One Pitch Away

by Mike Sowell

New York: Macmillan Books, 1995

We reviewed a portion of this book last year (the Buckner portion); these are some further discoveries.

Dave Henderson's home run off Donnie Moore: we don't have Moore's version, because he committed suicide several years ago. Sowell did interview his widow, Tonya, who wishes that people had been kinder to her husband.

To recapitulate, Mike Witt started the top of the ninth with a 5-2 lead, three outs from the World Series. Bill Buckner got a hit, and Don Baylor belted a home run to make it 5-4 ("I could not believe that ball went out of the ballpark when Baylor hit it."). Witt retired Evans for the second out, but Rich Gedman was coming up, and he had been hitting Witt hard all day ("I still can't figure that out. He hit fastballs that day, I believe. The first time up I threw a pitch that almost hit him in the belt. He hit a homer off it.") So Gene Mauch brought lefty Gary Lucas in to face Gedman. Lucas hit Geddy with his first pitch, so Mauch brought in his closer Donnie Moore to pitch to Dave Henderson.

Mike Witt was sitting in the clubhouse with ice on his arm, watching the game on TV. He says that when Moore got two strikes on Hendu, someone in the clubhouse yelled, "Don't throw him a split finger!" But that was what Moore threw. Witt says it was a good pitch, "That was Moore's out pitch... It just had to be an out."

Doug DeCinces, playing third base for the Angels, saw it differently. "Donnie Moore had a cortisone injection the night before. He wasn't supposed to pitch. He was NOT supposed to pitch." Henderson had just missed a fastball, so Boone thought there was no way he could come back with a fastball again. He called for a forkball. "Donnie just kind of hung a nothing forkball," says DeCinces, "BP speed, right down the middle of the plate. No movement, no anything."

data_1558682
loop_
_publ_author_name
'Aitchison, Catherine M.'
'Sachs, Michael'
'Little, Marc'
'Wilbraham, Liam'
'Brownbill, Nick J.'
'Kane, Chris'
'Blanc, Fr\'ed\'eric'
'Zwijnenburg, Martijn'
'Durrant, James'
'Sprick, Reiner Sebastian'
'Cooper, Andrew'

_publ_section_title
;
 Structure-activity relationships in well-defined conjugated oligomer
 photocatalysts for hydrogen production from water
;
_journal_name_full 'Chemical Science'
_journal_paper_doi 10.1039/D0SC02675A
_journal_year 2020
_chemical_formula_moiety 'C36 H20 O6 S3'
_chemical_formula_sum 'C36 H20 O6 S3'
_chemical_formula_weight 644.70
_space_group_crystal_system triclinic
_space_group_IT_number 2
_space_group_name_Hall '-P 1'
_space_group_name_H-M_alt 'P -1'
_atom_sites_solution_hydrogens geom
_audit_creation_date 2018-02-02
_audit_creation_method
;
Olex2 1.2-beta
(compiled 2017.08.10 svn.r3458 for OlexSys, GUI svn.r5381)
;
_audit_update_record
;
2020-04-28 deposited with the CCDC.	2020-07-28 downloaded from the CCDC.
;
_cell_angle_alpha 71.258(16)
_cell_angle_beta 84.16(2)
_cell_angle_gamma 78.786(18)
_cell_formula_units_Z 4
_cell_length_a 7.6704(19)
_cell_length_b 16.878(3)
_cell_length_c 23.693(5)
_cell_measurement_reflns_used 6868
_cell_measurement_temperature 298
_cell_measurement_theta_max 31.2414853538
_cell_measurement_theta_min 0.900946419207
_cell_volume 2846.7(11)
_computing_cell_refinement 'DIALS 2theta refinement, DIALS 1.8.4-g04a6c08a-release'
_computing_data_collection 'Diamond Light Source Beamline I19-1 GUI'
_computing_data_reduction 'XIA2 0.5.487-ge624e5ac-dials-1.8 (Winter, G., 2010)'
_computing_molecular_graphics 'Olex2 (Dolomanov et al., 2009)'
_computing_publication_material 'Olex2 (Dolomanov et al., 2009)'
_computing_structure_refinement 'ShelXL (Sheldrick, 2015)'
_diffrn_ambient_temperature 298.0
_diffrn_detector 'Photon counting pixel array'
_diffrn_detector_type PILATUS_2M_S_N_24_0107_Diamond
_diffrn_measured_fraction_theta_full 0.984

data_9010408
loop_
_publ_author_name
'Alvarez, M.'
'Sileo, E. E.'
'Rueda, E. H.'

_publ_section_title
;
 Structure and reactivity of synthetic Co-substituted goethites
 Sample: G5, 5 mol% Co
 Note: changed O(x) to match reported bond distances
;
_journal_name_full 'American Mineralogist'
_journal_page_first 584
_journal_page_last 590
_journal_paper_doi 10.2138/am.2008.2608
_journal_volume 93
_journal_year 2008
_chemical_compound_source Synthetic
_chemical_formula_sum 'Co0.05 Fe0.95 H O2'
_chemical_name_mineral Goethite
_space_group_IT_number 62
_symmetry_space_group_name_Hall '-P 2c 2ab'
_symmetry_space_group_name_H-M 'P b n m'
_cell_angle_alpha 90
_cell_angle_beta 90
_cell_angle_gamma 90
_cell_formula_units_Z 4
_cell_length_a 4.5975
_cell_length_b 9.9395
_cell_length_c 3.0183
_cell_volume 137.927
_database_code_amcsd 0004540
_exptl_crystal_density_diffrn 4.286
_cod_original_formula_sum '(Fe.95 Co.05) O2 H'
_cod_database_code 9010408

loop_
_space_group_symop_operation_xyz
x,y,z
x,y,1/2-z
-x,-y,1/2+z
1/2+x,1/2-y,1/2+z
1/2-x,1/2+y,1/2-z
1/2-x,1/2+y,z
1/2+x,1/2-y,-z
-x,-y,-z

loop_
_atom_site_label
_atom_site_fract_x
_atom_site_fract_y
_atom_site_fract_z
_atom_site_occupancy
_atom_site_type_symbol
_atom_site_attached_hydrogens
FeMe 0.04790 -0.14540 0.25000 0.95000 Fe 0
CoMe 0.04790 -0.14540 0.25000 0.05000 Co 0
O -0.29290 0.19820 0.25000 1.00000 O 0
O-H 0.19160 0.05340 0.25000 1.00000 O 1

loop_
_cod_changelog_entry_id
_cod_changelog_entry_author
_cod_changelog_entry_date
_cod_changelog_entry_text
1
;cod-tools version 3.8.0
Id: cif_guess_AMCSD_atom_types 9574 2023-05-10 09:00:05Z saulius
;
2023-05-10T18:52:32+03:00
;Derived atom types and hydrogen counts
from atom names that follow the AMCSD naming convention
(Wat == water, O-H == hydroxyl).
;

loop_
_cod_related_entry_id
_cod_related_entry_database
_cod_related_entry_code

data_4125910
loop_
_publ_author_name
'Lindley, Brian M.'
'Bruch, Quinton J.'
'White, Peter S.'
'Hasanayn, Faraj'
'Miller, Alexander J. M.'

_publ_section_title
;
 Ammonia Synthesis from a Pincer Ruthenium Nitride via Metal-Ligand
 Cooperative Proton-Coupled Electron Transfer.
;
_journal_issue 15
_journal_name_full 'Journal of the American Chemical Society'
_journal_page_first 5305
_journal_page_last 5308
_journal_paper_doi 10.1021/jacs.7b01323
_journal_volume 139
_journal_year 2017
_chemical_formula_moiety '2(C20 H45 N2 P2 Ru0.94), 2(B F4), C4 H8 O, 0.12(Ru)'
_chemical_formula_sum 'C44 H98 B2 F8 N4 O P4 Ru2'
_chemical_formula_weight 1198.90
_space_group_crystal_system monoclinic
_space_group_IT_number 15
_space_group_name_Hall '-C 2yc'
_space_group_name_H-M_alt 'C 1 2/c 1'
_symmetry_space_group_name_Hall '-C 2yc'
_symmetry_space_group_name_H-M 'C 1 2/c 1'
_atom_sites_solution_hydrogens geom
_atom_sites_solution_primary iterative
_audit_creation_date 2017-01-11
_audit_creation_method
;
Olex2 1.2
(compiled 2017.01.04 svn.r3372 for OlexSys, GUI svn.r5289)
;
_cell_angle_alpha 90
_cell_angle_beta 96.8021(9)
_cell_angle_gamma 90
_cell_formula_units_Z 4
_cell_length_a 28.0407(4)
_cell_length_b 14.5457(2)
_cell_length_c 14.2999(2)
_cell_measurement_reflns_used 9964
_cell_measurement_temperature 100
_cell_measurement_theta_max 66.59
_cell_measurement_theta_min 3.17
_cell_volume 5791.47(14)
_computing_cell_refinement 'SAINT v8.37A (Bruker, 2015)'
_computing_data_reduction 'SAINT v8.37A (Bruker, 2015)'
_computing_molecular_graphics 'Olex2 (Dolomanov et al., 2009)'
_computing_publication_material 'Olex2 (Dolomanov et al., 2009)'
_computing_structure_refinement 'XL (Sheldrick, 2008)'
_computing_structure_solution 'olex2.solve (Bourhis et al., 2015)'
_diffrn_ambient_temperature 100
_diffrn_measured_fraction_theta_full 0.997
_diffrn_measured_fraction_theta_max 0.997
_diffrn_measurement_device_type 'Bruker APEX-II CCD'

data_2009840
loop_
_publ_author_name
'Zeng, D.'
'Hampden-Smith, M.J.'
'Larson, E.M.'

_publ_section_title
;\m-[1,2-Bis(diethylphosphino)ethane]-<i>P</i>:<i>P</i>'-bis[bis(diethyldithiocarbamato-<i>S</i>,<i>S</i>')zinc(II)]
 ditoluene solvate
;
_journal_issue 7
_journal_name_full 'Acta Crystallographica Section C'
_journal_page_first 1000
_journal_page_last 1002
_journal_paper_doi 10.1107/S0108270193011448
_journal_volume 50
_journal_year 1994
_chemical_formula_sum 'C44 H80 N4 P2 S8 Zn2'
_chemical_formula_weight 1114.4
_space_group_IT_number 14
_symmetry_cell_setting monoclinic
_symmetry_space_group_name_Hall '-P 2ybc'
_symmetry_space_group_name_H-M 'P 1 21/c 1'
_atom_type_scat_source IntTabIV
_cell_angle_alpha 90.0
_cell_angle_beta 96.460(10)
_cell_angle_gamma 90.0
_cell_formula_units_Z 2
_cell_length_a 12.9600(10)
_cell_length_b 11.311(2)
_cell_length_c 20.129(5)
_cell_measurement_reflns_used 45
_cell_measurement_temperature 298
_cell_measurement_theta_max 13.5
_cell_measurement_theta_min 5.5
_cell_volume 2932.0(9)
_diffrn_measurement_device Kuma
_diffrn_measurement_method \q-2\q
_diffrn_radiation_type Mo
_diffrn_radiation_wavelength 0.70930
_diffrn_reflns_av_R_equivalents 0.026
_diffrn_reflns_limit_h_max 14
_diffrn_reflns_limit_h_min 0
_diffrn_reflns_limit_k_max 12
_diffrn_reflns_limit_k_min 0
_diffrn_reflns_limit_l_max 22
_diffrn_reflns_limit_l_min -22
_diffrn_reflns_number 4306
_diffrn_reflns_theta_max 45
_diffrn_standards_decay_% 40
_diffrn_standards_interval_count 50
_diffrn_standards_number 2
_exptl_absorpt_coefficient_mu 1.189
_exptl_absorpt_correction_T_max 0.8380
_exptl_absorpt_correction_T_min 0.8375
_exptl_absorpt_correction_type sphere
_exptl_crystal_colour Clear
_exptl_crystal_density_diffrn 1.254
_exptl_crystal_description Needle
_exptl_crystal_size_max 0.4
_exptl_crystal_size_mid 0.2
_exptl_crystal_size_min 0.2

Henderson says he felt no pressure. Everyone expected him to strike out against a star closer. Hendu was only a defensive replacement, put in the game because Tony Armas had been hurt. He swung and missed at the first pitch, then fouled off several pitches. Finally Moore came with the split finger. Hendu says he hadn't been playing very much, so "there was no way I was ready to hit off anybody. It was just a big guy swinging hard and happening to hit the ball out of the ballpark."

He says that homer, though it saved the Red Sox, wasn't the biggest home run he ever hit, that it was just lucky. But Game 6 of the World Series, 10th inning, was a different story. "...through the Series, the Mets knew I was swinging the bat well and they were pitching to my weaknesses and pitching me like a real hitter. And right before that at-bat in the tenth inning, [Mets pitching coach] Mel Stottlemyre -- I started out with him in A ball and he knows everything about me, up and down -- he went out and talked to the pitcher. And I still hit a home run. So, that's probably the biggest home run I've ever hit."